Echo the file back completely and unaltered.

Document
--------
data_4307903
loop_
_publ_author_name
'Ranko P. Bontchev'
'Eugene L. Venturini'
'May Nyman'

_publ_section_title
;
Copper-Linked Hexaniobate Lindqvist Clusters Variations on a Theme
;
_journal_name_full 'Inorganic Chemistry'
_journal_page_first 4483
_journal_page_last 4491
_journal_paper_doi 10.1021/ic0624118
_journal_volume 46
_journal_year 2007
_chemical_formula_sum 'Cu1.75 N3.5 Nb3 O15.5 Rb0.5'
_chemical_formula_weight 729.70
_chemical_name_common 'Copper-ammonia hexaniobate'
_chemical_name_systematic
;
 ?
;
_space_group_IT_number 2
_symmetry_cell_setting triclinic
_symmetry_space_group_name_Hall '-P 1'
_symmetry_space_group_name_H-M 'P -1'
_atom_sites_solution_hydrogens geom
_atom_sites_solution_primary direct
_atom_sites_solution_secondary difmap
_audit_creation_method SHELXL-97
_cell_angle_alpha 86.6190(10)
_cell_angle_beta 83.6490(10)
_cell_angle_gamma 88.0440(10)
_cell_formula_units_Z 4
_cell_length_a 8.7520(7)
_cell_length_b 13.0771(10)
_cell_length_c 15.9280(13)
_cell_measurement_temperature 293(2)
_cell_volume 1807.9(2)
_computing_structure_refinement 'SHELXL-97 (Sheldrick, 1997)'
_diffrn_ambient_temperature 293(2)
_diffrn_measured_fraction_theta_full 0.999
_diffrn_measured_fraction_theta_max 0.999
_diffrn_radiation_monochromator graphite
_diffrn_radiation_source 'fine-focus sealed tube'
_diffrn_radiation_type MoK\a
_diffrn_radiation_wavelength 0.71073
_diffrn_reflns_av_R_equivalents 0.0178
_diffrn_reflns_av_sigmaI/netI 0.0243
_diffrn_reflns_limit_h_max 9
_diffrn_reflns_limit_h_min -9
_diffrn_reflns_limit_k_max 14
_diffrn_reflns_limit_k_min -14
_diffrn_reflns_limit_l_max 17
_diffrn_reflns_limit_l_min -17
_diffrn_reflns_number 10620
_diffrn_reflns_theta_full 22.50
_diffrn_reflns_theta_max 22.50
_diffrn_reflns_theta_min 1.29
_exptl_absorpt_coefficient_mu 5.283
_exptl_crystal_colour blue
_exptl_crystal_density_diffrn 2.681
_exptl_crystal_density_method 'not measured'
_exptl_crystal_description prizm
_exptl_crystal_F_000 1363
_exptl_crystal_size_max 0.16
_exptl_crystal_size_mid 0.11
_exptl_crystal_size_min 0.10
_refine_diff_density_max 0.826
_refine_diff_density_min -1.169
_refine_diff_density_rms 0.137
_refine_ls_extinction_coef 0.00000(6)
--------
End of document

data_4307903
loop_
_publ_author_name
'Ranko P. Bontchev'
'Eugene L. Venturini'
'May Nyman'

_publ_section_title
;
Copper-Linked Hexaniobate Lindqvist Clusters Variations on a Theme
;
_journal_name_full 'Inorganic Chemistry'
_journal_page_first 4483
_journal_page_last 4491
_journal_paper_doi 10.1021/ic0624118
_journal_volume 46
_journal_year 2007
_chemical_formula_sum 'Cu1.75 N3.5 Nb3 O15.5 Rb0.5'
_chemical_formula_weight 729.70
_chemical_name_common 'Copper-ammonia hexaniobate'
_chemical_name_systematic
;
 ?
;
_space_group_IT_number 2
_symmetry_cell_setting triclinic
_symmetry_space_group_name_Hall '-P 1'
_symmetry_space_group_name_H-M 'P -1'
_atom_sites_solution_hydrogens geom
_atom_sites_solution_primary direct
_atom_sites_solution_secondary difmap
_audit_creation_method SHELXL-97
_cell_angle_alpha 86.6190(10)
_cell_angle_beta 83.6490(10)
_cell_angle_gamma 88.0440(10)
_cell_formula_units_Z 4
_cell_length_a 8.7520(7)
_cell_length_b 13.0771(10)
_cell_length_c 15.9280(13)
_cell_measurement_temperature 293(2)
_cell_volume 1807.9(2)
_computing_structure_refinement 'SHELXL-97 (Sheldrick, 1997)'
_diffrn_ambient_temperature 293(2)
_diffrn_measured_fraction_theta_full 0.999
_diffrn_measured_fraction_theta_max 0.999
_diffrn_radiation_monochromator graphite
_diffrn_radiation_source 'fine-focus sealed tube'
_diffrn_radiation_type MoK\a
_diffrn_radiation_wavelength 0.71073
_diffrn_reflns_av_R_equivalents 0.0178
_diffrn_reflns_av_sigmaI/netI 0.0243
_diffrn_reflns_limit_h_max 9
_diffrn_reflns_limit_h_min -9
_diffrn_reflns_limit_k_max 14
_diffrn_reflns_limit_k_min -14
_diffrn_reflns_limit_l_max 17
_diffrn_reflns_limit_l_min -17
_diffrn_reflns_number 10620
_diffrn_reflns_theta_full 22.50
_diffrn_reflns_theta_max 22.50
_diffrn_reflns_theta_min 1.29
_exptl_absorpt_coefficient_mu 5.283
_exptl_crystal_colour blue
_exptl_crystal_density_diffrn 2.681
_exptl_crystal_density_method 'not measured'
_exptl_crystal_description prizm
_exptl_crystal_F_000 1363
_exptl_crystal_size_max 0.16
_exptl_crystal_size_mid 0.11
_exptl_crystal_size_min 0.10
_refine_diff_density_max 0.826
_refine_diff_density_min -1.169
_refine_diff_density_rms 0.137
_refine_ls_extinction_coef 0.00000(6)